Another group of people affected by binge drinking is our United States military. When you turn eighteen you can legally sign up to fight for our country and risk dying for it, yet they cannot drink alcoholic beverages (Peel). Soldiers that are under twenty-one are mixed with soldiers over 21, so they drink together. Before going out, the soldiers that are under twenty-one are forced to binge drink in their barracks before going out to bars and restaurants because they will not be served alcohol in public. As a result, there is more violence and drunk driving arrests. Underage drinking and binge drinking go hand in hand ( Peel). The drinking age must be lowered. Too many injuries and deaths occur because of under aged drinking.
Changing the legal drinking age does have its risks. When the drinking age was changed from eighteen to twenty-one the first time, there was a decline in drunken driving incidents and deaths. By lowering it, we are sure to see those numbers rise once again. Richard A. Scribner, MD M.P.H claims” to simply lower the drinking age without an understanding of its effect” would be too radical of an experiment to just jump into (Peel). Some claim lowering the drinking age would just put more drunk drivers on the road and there would be a jump in the number of people drinking, and this would result in more injuries and death. Also, minors may take advantage of the fact that they can all of a sudden drink legally, and there would be a short boom of “extreme binging” (Pittman).
The effects of the legal drinking age being raised to twenty-one gave birth to binge drinking which has had a much worse effect on society than the number of alcohol related deaths and injuries on the road before the drinking age was changed. Research shows that binge drinking when you are younger can create a drinking habit and can put you at risk of alcoholism at an older age. “15% of students who binge drink in college form a habit of it and continued to binge ten years later. Alcoholism can cause heart disease, liver failure, and brain injury (Carolyn). If the legal age was eighteen, there would be less of a desire to drink. Students and members of the military would be able to join their peers and not have to binge in secrecy. Therefore, there will be no reason to binge drink. From a young age, minors should be taught about proper alcohol consumption and the dangers of binge drinking. They need to be taught safe drinking and learn to respect alcohol. That is what most European countries do, and their deaths and injuries do to alcohol each year are considerably less then Americas.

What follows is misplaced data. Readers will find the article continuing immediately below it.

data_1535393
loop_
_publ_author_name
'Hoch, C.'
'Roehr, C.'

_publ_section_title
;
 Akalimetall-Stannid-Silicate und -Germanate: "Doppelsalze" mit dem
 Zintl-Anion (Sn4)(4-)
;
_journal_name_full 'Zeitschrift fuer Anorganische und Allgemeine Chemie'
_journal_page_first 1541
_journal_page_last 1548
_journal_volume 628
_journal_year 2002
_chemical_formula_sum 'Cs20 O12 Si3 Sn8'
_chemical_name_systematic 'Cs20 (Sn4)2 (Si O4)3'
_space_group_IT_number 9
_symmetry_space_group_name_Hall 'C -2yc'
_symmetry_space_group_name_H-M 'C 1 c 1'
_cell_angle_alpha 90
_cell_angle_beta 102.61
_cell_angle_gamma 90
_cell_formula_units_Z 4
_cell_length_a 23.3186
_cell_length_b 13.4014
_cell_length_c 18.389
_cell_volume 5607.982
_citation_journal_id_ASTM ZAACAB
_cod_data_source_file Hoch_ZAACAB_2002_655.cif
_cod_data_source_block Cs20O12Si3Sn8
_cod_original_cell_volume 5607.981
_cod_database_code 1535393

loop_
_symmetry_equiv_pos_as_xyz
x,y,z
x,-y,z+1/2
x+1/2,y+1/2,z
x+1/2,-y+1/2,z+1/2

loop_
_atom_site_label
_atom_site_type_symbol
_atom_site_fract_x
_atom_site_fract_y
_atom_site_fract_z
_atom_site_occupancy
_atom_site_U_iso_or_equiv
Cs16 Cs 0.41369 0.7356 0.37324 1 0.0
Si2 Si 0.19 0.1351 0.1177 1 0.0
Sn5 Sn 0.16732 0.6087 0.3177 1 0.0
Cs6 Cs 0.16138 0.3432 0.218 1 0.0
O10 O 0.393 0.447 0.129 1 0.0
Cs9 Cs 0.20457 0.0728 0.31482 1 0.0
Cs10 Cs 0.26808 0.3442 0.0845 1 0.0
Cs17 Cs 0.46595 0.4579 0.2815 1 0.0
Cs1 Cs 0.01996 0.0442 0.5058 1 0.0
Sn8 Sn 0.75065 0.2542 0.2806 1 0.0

Law makers are conflicted with the decision to keep the drinking age in the United States at twenty-one or lower it to eighteen. Lowering the drinking age may sound absurd at first, but when you look into the facts, it is the right route. People who oppose lowering the limit claim we can’t make such a rash decision without knowing all effects that will come of it. Yet, law makers didn’t know the effect of raising the drinking age would be binge drinking. If the legal age was changed to eighteen, America’s youth would be much safer. There would no longer be a need for binge drinking if students and comrades could all drink together in the first place. Yes, at first there may be a boom in drunk driving related injuries and death, but that’s because three more years of people are added to the data (Carolyn). With proper education and a lesser anticipation of being able to legally drink over not too much time at all, alcohol related death and injury will decline. Both options have their positives and their negatives, but if the law was lowered to eighteen, the positives would eventually outweigh the negatives, and America will become a much safer place.